Harry’s main challenge in San Fernando is to track down a rapist. But, simultaneously he is rather naughtily working on a private commission from a dying billionaire to search out a possible heir to his fortune.

Although this is a well constructed book, with a decent plot and interesting characters, it doesn’t quite reach the giddy heights of Connelly’s best work.

For example, the search for the heir has no real bite to it, despite attempts to inject some edge to the investigation. And the hunt for the rapist doesn’t seem to be as pressing as you might expect. The narrative falls somewhat flat in places, and even when the action and the interest picks up, it’s not enough to restore the book to the top of the quality tree.

If you are a fan, you will read this and love it. I thought it was OK, but that  underwhelming impression might be because Bosch is on his way out, and the author’s attention is clearly moving on.

If you have not read any Michael Connelly, don’t start here; instead go back to the first Bosch book, The Black Echo, and read them in order. By the time you get to this one (the 19th according to the official list) you’ll be well hooked and gladly excuse the author a less than perfect performance.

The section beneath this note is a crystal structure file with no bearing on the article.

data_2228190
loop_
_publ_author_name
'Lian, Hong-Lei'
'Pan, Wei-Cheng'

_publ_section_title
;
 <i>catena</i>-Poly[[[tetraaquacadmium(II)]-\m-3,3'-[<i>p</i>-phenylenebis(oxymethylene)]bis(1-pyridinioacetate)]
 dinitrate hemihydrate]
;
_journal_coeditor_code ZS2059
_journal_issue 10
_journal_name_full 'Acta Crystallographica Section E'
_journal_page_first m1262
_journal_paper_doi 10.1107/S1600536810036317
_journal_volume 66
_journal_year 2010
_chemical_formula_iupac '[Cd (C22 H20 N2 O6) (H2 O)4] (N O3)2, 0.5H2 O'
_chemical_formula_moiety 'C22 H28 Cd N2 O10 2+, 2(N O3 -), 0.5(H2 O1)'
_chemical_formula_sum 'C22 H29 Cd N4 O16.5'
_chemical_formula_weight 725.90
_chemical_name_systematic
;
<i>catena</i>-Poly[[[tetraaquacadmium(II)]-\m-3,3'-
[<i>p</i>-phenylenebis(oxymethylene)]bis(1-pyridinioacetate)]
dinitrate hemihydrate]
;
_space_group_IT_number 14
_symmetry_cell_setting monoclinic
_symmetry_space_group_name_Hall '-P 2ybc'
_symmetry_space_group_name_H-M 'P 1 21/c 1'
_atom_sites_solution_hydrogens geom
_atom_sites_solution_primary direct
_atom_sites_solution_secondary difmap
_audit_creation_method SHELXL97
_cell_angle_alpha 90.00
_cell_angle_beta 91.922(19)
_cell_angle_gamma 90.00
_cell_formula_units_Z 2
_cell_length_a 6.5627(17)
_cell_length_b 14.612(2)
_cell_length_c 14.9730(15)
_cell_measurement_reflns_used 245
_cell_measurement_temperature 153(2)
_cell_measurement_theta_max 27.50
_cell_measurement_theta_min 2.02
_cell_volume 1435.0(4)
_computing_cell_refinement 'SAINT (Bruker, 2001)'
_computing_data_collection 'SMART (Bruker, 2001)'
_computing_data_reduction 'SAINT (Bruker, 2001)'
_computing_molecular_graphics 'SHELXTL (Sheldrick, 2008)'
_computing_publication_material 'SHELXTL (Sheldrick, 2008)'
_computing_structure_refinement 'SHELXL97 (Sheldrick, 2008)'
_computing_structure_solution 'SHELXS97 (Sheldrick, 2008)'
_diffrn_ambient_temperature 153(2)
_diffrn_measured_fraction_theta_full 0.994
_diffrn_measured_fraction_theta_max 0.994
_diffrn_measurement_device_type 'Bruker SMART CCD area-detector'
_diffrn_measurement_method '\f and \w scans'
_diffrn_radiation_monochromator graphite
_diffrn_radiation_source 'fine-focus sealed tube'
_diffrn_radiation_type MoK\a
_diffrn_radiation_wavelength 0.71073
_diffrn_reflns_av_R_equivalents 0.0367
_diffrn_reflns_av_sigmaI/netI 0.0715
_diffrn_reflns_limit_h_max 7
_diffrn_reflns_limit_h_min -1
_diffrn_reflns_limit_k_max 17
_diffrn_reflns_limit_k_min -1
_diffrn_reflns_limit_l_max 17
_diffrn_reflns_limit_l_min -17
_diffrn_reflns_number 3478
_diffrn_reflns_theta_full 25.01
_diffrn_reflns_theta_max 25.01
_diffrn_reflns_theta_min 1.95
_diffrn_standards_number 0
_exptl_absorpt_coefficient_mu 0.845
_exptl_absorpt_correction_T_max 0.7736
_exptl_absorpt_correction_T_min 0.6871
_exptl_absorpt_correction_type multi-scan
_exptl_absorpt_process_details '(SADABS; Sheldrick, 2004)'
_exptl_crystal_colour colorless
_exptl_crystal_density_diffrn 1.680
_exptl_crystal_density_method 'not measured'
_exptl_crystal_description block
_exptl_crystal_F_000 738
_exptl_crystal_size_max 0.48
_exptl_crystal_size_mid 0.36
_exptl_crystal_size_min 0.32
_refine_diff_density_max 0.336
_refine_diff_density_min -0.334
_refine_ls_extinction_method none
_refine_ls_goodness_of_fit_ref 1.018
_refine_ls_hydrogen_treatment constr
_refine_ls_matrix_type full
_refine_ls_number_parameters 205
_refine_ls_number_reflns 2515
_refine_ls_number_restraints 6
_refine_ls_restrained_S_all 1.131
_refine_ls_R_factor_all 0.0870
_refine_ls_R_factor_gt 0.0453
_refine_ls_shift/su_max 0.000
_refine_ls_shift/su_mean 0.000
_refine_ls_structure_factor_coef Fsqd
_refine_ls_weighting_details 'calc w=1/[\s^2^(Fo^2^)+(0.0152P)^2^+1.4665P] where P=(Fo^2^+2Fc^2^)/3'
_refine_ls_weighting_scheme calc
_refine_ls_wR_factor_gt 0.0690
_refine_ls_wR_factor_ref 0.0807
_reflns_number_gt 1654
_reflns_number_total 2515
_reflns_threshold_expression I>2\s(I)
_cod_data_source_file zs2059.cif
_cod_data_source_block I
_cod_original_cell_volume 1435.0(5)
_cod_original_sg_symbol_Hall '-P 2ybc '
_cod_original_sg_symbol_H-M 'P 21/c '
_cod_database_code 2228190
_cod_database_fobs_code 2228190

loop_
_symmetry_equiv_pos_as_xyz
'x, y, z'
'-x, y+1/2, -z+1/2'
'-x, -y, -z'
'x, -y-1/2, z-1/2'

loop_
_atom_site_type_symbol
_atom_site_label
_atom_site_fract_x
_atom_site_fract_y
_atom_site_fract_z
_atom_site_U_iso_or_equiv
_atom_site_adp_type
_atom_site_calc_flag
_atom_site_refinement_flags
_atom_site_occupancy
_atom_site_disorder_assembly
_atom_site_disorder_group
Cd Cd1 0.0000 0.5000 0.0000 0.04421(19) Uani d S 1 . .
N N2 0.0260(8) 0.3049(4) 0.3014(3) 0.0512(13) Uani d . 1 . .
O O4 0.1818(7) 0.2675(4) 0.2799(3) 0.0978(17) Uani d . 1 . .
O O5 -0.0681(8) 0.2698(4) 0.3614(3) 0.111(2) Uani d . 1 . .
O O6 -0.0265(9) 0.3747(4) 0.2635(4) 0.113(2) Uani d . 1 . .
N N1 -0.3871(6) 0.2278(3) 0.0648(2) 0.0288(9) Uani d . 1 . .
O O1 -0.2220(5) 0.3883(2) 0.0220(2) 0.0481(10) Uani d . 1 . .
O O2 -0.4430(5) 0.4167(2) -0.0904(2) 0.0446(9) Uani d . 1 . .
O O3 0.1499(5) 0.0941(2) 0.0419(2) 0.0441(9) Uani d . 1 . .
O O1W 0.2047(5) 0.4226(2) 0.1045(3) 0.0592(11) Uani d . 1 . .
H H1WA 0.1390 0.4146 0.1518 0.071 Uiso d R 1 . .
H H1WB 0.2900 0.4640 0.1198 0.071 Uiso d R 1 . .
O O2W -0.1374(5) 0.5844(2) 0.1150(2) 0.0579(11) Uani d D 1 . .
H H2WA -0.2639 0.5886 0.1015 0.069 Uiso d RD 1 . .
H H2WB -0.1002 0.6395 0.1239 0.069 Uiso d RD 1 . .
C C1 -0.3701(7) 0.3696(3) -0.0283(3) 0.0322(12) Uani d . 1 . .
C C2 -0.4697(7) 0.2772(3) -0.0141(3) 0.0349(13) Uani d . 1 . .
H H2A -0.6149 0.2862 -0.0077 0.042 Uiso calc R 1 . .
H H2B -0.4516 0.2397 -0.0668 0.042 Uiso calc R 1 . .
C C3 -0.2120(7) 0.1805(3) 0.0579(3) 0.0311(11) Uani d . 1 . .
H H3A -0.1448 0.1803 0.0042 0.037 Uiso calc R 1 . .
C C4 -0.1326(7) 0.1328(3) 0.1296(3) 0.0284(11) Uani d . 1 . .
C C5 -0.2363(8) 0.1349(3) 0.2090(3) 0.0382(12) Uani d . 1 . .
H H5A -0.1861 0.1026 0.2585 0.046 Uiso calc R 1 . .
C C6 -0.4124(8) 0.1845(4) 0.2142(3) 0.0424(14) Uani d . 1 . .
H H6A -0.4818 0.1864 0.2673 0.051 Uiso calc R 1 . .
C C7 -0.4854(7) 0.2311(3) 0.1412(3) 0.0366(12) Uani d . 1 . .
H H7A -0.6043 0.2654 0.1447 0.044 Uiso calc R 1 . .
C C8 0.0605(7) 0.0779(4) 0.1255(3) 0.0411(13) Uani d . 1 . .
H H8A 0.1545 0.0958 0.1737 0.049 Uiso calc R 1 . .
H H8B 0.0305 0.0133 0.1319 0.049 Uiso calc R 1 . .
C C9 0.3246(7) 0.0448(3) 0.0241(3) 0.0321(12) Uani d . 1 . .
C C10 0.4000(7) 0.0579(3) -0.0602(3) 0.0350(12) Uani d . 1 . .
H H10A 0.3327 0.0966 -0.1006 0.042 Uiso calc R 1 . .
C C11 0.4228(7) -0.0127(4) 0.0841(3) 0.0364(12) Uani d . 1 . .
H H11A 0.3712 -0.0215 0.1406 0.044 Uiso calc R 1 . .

The Crossing – Michael Connelly


Harry Bosch, former LAPD detective, is thinking about crossing over to the other side by taking up the role of investigator for someone accused of murder, to see if he can find the evidence to establish the man’s innocence. Of course, Bosch wouldn’t consider this for just anyone, and it is his half-brother, the Lincoln Lawyer Micky Haller who is the defense attorney.

The journey that Bosch goes on, as he is drawn into the complex criminal undertaking that is hiding behind the murder, is the usual Connelly fare – it is well told, well paced, exciting, and full of little surprises. Bosch is an exquisite character. Haller is also a good foil, but he gets less exposure here, and is truly a hook to justify Bosch taking center stage.

The story is a solid police procedural one, with nothing that really makes it stand out from any of Connelly’s other work. So, it is good, but not brilliant, and certainly not his best. While there was a certain advantage in taking Bosch out of his comfort zone, it did not seem to be enough to give the story a special kick. However, if Bosch continues in this way, perhaps there will be a fresh impetus and a renewed energy in the storytelling.

The Burning Room – Michael Connelly

Harry Bosch, one of the classiest defective detectives, makes a return to action in this somewhat mixed tale of the Open Unsolved Unit.

On the plus side, there is the crime to be solved: a musician dies from complications of a gunshot suffered ten years previously. The death allows the recovery of the bullet – lodged dangerously in his spine – giving a rare piece of forensic evidence that Bosch and his partner can use to restart the investigation.